How to Clean & Repair Your Deck


Deck Repair

Did you know that with regular maintenance, a deck will easily last for twice as long as one that isn’t maintained? It’s true, and what’s more, most decks can be rejuvenated for a lot less than the cost of replacement.

Here are some techniques you can use to give an old deck a new lease on life or to help maintain the look of a new one!

1) Make Thorough Repairs

Begin by inspecting the entire deck. Pay special attention to any part of the deck that is in direct contact with the ground, such as the posts, stair stringers, or joists that are at ground level. We recommend using a screwdriver to check for structural damage.

Tip: If you can sink the tip of a screwdriver into a post or joist, it means you’ve got rot and it’s time to consider renovation.

Also, inspect the connection of your deck to your house. Screws and bolts can loosen and rust, and without the proper use of spacers and flashing, moisture can cause your band joist to rot.

Be sure to tighten the fasteners that attach the deck to the house, while looking for any missing, bent, or rusted flashing. Then, carefully inspect inside and out for any telltale black stains that suggest moisture is working its way into your home.

Next, look for any cosmetic damage. For example, tap down any popped nails or consider replacing them with screws. We advise using galvanized ring-shanked nails to repair damaged boards and ensure longevity.

Tip: If you need to rip replacement decking to match existing boards, use a table saw. Ease the sawn edge using a router fitted with a ⅜-inch roundover bit.

Finish by carefully inspecting your railings and decking for loose wood. This avoids the possibility of splinters or further cosmetic damage to your deck.

2) Clean the Surface

Deck Repair & Cleaning

Assuming your deck has been maintained regularly, it can be revived with a simple deck cleaner. Some products are mixed in a bucket and applied to the deck directly. Others come in containers with applicators that you hook up to a garden hose. Once on the deck, most still require a stiff-bristle brush and a lot of elbow grease to work the mixture into the wood.

Here’s a deck cleaner you can make yourself and that’s great for mildew and dirt:

  • 1 qt. sodium hypochlorite solution (household bleach)
  • ⅓ cup powdered laundry detergent
  • 3 qts. warm water
  • In a 5-gal. plastic bucket, add the bleach and detergent to the water, then brush the cleaner onto the deck. Rinse thoroughly before applying a finish.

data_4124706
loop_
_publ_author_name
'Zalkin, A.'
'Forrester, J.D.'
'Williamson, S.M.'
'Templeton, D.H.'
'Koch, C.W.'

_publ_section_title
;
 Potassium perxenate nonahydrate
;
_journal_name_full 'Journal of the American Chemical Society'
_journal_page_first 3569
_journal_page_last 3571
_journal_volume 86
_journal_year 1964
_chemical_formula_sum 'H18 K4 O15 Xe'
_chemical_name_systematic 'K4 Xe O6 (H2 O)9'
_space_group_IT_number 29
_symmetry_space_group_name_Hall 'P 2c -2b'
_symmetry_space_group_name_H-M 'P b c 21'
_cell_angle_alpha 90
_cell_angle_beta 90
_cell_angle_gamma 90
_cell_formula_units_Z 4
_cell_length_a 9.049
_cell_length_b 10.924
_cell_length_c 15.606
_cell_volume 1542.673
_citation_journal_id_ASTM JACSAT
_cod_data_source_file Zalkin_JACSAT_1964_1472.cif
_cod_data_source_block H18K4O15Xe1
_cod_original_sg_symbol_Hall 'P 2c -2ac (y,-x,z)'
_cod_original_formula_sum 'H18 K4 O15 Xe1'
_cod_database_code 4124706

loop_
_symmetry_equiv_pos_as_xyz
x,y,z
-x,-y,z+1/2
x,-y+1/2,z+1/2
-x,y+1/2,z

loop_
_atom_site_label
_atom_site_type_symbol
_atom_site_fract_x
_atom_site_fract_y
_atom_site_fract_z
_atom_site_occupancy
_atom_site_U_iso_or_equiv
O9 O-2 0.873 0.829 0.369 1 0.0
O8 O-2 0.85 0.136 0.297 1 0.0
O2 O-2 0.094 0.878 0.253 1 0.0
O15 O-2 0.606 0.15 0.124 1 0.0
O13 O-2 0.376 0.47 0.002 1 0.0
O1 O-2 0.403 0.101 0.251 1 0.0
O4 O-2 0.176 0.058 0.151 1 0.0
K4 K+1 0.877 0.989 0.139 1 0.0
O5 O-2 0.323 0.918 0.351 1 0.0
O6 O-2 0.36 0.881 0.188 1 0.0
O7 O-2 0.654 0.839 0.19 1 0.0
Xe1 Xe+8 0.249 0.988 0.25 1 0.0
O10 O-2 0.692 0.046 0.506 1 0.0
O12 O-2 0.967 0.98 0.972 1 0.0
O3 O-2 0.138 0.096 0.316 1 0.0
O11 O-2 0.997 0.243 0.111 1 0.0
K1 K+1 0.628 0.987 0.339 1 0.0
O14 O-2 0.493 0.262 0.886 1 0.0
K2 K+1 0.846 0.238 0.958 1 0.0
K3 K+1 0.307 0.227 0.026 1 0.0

For tackling tougher stains, use a pressure washer. which is the best way to remove sun-damaged wood fibers and tackle scrub-resistant stains. Graf recommends using a fan-type nozzle instead of a pinpoint nozzle that can dig into the wood.

Finish by going over your deck with a stiff-bristle brush to work the cleaner into the wood fibers, and then rinse. The boards should be kept damp in order for the cleaning solution to work effectively. Allow the deck to dry thoroughly before moving on to the next step.

3) Sanding Your Deck

When the deck is dry (36-48 hours after washing, depending upon humidity and weather conditions), it’s time to sand the surface. You can use a pole sander with 80-grit sandpaper to remove all the loose wood fibers that were lifted by the pressure washing. Or, try using a DeWalt 5-inch variable speed random orbit sander with 80-grit sandpaper to really smooth out the surface.

When you’re finished sanding the entire deck, use a leaf blower or the reverse outlet of a wet vac to remove dust from the surface and between any cracks.

4) Staining and Preserving Your Deck

Deck Staining

Once your repairs have been made and the deck is sparkling clean, it’s time to apply a protective finish. Clear finishes and transparent stains are fine for new wood, but for older decks, we recommend using a semitransparent stain.

Start by spraying on a light coat of stain and using a brush to remove puddles or splotches. Start at an inside corner and work out, applying the stain parallel to the deck boards.

Tip: To avoid staining nearby brick, use a small piece of cardboard as a spray shield.

Subsequent coats should be applied while the first coat is still wet or they will not be absorbed into the wood. The stain won’t peel, but it can wear away, especially in high-traffic areas. It’s best to apply a fresh coat every other year. A clear water repellent can also be applied between staining for extra protection.

For more help getting your deck looking its best, get in touch with the GNH team!

Protect and Beautify your Outdoor Living Space!

Now’s a great time to give your deck a fresh coat of stain. Don’t forget: the experts at GNH Lumber are here to offer guidance, tips and product suggestions.

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